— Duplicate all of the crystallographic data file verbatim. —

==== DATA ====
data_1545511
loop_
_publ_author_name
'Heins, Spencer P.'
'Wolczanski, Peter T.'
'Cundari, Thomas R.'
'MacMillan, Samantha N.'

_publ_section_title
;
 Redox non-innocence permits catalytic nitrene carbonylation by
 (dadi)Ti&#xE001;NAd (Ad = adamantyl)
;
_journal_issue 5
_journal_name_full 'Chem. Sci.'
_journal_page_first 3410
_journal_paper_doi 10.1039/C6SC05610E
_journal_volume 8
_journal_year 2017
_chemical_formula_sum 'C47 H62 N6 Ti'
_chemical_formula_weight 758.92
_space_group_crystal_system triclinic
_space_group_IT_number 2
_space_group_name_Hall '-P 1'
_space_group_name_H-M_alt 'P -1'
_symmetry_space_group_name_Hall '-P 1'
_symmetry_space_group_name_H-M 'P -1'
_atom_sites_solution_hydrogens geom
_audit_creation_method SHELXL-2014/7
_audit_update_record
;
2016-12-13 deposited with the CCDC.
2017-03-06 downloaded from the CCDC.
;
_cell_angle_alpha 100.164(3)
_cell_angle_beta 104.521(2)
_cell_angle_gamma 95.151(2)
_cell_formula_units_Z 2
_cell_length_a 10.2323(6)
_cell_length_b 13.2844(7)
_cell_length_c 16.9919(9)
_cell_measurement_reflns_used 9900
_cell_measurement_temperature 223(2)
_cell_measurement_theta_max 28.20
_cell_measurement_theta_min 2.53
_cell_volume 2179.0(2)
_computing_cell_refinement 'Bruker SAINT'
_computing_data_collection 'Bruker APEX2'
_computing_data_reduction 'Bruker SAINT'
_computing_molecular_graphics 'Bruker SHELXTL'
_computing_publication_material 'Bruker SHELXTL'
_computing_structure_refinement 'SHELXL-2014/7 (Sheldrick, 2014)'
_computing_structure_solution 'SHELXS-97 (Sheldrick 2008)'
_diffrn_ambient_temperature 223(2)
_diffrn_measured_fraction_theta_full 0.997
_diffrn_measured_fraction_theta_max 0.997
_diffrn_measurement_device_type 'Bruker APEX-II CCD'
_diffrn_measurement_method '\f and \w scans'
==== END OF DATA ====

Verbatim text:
data_1545511
loop_
_publ_author_name
'Heins, Spencer P.'
'Wolczanski, Peter T.'
'Cundari, Thomas R.'
'MacMillan, Samantha N.'

_publ_section_title
;
 Redox non-innocence permits catalytic nitrene carbonylation by
 (dadi)Ti&#xE001;NAd (Ad = adamantyl)
;
_journal_issue 5
_journal_name_full 'Chem. Sci.'
_journal_page_first 3410
_journal_paper_doi 10.1039/C6SC05610E
_journal_volume 8
_journal_year 2017
_chemical_formula_sum 'C47 H62 N6 Ti'
_chemical_formula_weight 758.92
_space_group_crystal_system triclinic
_space_group_IT_number 2
_space_group_name_Hall '-P 1'
_space_group_name_H-M_alt 'P -1'
_symmetry_space_group_name_Hall '-P 1'
_symmetry_space_group_name_H-M 'P -1'
_atom_sites_solution_hydrogens geom
_audit_creation_method SHELXL-2014/7
_audit_update_record
;
2016-12-13 deposited with the CCDC.
2017-03-06 downloaded from the CCDC.
;
_cell_angle_alpha 100.164(3)
_cell_angle_beta 104.521(2)
_cell_angle_gamma 95.151(2)
_cell_formula_units_Z 2
_cell_length_a 10.2323(6)
_cell_length_b 13.2844(7)
_cell_length_c 16.9919(9)
_cell_measurement_reflns_used 9900
_cell_measurement_temperature 223(2)
_cell_measurement_theta_max 28.20
_cell_measurement_theta_min 2.53
_cell_volume 2179.0(2)
_computing_cell_refinement 'Bruker SAINT'
_computing_data_collection 'Bruker APEX2'
_computing_data_reduction 'Bruker SAINT'
_computing_molecular_graphics 'Bruker SHELXTL'
_computing_publication_material 'Bruker SHELXTL'
_computing_structure_refinement 'SHELXL-2014/7 (Sheldrick, 2014)'
_computing_structure_solution 'SHELXS-97 (Sheldrick 2008)'
_diffrn_ambient_temperature 223(2)
_diffrn_measured_fraction_theta_full 0.997
_diffrn_measured_fraction_theta_max 0.997
_diffrn_measurement_device_type 'Bruker APEX-II CCD'
_diffrn_measurement_method '\f and \w scans'